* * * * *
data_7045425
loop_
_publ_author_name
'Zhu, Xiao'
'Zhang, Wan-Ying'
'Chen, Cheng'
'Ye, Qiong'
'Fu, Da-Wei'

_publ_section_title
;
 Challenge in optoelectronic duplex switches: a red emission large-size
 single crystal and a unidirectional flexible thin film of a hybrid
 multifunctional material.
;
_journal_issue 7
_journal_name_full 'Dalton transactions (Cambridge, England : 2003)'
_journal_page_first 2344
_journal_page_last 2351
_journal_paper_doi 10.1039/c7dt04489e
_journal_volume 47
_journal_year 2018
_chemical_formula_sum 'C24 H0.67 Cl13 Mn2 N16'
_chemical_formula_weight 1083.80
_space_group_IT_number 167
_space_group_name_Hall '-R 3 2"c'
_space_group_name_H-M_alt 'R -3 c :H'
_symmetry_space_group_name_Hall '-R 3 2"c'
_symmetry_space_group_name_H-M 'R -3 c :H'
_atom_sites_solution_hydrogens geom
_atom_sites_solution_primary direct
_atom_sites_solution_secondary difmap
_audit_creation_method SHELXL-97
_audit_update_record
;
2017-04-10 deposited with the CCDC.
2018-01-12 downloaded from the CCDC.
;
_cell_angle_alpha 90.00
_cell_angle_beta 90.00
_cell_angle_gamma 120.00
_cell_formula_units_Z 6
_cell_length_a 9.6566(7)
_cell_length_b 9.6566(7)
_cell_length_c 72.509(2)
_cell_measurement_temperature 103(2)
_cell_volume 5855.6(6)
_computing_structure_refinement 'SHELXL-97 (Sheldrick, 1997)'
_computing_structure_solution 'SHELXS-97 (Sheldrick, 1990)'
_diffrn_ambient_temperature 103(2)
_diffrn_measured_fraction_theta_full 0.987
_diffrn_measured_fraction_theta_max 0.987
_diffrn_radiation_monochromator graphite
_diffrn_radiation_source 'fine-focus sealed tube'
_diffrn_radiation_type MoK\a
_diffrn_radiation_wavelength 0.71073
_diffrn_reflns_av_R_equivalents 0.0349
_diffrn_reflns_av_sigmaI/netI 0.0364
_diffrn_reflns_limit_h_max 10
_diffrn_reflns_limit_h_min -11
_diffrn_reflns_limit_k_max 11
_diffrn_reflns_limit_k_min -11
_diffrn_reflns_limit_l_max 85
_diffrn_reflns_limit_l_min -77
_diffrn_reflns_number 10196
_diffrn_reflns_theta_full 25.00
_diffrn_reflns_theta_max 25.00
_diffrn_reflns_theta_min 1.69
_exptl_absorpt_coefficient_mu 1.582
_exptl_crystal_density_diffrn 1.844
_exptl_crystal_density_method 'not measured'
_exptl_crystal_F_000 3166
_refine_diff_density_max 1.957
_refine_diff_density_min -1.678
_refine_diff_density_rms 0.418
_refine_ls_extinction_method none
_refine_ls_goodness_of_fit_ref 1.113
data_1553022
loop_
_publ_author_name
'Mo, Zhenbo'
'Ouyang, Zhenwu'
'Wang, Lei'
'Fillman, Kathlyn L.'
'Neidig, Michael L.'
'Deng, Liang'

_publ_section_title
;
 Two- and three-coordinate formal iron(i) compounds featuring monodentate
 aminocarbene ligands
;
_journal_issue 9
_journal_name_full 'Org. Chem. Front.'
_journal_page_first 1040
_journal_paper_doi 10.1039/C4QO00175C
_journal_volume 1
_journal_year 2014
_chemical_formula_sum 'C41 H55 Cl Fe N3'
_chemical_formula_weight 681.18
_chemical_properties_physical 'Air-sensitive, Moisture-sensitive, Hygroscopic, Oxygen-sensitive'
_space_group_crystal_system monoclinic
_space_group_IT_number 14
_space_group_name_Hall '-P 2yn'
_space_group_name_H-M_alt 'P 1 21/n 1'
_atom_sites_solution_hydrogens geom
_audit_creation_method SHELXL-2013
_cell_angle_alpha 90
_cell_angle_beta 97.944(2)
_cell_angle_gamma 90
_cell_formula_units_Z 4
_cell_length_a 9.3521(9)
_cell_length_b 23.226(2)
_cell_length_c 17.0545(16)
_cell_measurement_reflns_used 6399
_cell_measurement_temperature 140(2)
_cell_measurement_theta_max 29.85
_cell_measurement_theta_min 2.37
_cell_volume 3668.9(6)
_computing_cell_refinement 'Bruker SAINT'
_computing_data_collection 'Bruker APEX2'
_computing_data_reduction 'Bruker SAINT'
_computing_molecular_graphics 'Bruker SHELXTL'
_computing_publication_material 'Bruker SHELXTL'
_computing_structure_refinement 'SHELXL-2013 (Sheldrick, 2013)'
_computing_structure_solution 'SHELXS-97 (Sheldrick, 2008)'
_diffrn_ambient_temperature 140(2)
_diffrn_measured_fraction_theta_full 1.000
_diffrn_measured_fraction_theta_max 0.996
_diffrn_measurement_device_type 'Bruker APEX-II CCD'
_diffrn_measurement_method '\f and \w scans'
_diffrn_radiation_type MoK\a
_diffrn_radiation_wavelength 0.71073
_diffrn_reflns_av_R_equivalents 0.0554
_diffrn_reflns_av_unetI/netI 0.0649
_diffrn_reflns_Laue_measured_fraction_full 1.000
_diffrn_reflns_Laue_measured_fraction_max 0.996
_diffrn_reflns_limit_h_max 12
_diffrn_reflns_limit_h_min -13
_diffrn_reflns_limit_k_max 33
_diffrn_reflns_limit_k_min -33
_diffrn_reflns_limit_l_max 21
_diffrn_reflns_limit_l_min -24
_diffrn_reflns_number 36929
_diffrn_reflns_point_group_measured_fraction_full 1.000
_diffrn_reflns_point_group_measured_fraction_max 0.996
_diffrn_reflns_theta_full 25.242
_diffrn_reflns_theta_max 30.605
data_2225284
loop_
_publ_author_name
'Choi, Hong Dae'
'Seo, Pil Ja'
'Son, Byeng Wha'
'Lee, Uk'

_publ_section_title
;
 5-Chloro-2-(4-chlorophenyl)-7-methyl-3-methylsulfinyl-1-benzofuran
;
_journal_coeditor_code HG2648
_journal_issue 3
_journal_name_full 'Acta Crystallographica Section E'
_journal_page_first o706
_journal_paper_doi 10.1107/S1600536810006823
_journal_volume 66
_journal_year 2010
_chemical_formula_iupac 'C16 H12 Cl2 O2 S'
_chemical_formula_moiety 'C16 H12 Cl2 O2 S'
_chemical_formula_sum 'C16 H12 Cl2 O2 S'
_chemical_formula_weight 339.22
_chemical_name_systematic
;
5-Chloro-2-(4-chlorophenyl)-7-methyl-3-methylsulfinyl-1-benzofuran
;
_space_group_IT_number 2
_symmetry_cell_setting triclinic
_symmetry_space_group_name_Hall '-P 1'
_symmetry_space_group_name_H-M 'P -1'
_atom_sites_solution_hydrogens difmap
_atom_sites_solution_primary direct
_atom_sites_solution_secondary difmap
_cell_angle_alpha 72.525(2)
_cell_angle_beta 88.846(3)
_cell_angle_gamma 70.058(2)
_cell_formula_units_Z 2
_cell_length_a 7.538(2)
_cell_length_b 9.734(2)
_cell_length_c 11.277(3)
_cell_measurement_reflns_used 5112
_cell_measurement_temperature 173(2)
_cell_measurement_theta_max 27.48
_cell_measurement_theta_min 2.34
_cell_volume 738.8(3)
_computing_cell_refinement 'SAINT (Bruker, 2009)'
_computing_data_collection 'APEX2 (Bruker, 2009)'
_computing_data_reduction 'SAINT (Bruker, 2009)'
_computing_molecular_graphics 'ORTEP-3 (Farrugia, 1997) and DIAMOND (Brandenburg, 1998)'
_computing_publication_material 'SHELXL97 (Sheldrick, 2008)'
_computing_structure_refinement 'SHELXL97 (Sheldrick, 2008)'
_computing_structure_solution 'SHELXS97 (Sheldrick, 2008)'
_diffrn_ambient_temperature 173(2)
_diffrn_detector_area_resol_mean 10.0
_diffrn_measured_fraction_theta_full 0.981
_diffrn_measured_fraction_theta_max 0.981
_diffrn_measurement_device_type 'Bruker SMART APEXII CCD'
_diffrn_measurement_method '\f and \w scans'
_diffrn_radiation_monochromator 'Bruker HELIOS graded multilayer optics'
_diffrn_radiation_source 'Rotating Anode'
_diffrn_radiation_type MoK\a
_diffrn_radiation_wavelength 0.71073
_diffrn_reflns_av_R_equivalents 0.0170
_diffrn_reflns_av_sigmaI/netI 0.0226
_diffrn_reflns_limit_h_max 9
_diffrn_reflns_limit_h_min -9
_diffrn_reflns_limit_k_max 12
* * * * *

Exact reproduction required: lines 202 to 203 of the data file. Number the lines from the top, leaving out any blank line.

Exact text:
_diffrn_measured_fraction_theta_max 0.981
_diffrn_measurement_device_type 'Bruker SMART APEXII CCD'